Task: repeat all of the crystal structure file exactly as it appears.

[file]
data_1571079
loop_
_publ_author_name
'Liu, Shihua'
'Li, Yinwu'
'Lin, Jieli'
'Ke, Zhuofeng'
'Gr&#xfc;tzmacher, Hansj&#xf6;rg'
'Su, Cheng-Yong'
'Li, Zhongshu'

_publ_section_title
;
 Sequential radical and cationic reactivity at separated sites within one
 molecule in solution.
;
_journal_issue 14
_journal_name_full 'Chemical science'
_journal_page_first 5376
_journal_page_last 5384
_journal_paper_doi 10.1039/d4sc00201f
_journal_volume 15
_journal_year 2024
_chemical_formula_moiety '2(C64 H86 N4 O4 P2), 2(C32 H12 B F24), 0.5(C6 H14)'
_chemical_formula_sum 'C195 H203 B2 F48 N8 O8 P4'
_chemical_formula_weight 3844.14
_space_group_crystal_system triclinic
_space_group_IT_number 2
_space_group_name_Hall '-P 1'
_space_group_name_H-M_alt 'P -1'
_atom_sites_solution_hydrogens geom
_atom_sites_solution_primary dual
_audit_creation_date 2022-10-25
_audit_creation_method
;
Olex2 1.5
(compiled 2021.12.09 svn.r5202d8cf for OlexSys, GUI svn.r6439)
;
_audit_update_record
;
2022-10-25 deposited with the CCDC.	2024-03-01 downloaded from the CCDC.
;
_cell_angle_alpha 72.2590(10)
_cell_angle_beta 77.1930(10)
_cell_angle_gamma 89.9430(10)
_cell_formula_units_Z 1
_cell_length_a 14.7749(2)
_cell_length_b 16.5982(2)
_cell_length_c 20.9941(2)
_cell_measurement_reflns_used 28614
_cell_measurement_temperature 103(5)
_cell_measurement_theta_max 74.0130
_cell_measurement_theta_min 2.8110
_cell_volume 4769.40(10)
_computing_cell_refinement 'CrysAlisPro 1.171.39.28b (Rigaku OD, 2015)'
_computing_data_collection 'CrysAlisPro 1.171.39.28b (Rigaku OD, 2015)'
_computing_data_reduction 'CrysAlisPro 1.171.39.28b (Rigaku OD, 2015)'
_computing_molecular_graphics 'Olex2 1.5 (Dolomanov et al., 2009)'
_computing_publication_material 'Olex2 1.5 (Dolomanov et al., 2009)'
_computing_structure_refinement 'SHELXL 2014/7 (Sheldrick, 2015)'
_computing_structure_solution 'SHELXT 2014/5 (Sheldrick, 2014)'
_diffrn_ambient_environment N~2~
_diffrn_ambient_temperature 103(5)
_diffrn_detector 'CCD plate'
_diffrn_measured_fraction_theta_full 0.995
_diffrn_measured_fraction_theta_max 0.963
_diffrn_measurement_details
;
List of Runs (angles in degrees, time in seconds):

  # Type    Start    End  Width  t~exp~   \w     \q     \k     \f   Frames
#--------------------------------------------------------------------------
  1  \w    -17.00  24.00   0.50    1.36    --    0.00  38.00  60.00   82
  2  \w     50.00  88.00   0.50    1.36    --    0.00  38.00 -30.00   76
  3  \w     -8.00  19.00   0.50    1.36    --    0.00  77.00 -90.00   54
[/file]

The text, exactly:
data_1571079
loop_
_publ_author_name
'Liu, Shihua'
'Li, Yinwu'
'Lin, Jieli'
'Ke, Zhuofeng'
'Gr&#xfc;tzmacher, Hansj&#xf6;rg'
'Su, Cheng-Yong'
'Li, Zhongshu'

_publ_section_title
;
 Sequential radical and cationic reactivity at separated sites within one
 molecule in solution.
;
_journal_issue 14
_journal_name_full 'Chemical science'
_journal_page_first 5376
_journal_page_last 5384
_journal_paper_doi 10.1039/d4sc00201f
_journal_volume 15
_journal_year 2024
_chemical_formula_moiety '2(C64 H86 N4 O4 P2), 2(C32 H12 B F24), 0.5(C6 H14)'
_chemical_formula_sum 'C195 H203 B2 F48 N8 O8 P4'
_chemical_formula_weight 3844.14
_space_group_crystal_system triclinic
_space_group_IT_number 2
_space_group_name_Hall '-P 1'
_space_group_name_H-M_alt 'P -1'
_atom_sites_solution_hydrogens geom
_atom_sites_solution_primary dual
_audit_creation_date 2022-10-25
_audit_creation_method
;
Olex2 1.5
(compiled 2021.12.09 svn.r5202d8cf for OlexSys, GUI svn.r6439)
;
_audit_update_record
;
2022-10-25 deposited with the CCDC.	2024-03-01 downloaded from the CCDC.
;
_cell_angle_alpha 72.2590(10)
_cell_angle_beta 77.1930(10)
_cell_angle_gamma 89.9430(10)
_cell_formula_units_Z 1
_cell_length_a 14.7749(2)
_cell_length_b 16.5982(2)
_cell_length_c 20.9941(2)
_cell_measurement_reflns_used 28614
_cell_measurement_temperature 103(5)
_cell_measurement_theta_max 74.0130
_cell_measurement_theta_min 2.8110
_cell_volume 4769.40(10)
_computing_cell_refinement 'CrysAlisPro 1.171.39.28b (Rigaku OD, 2015)'
_computing_data_collection 'CrysAlisPro 1.171.39.28b (Rigaku OD, 2015)'
_computing_data_reduction 'CrysAlisPro 1.171.39.28b (Rigaku OD, 2015)'
_computing_molecular_graphics 'Olex2 1.5 (Dolomanov et al., 2009)'
_computing_publication_material 'Olex2 1.5 (Dolomanov et al., 2009)'
_computing_structure_refinement 'SHELXL 2014/7 (Sheldrick, 2015)'
_computing_structure_solution 'SHELXT 2014/5 (Sheldrick, 2014)'
_diffrn_ambient_environment N~2~
_diffrn_ambient_temperature 103(5)
_diffrn_detector 'CCD plate'
_diffrn_measured_fraction_theta_full 0.995
_diffrn_measured_fraction_theta_max 0.963
_diffrn_measurement_details
;
List of Runs (angles in degrees, time in seconds):

  # Type    Start    End  Width  t~exp~   \w     \q     \k     \f   Frames
#--------------------------------------------------------------------------
  1  \w    -17.00  24.00   0.50    1.36    --    0.00  38.00  60.00   82
  2  \w     50.00  88.00   0.50    1.36    --    0.00  38.00 -30.00   76
  3  \w     -8.00  19.00   0.50    1.36    --    0.00  77.00 -90.00   54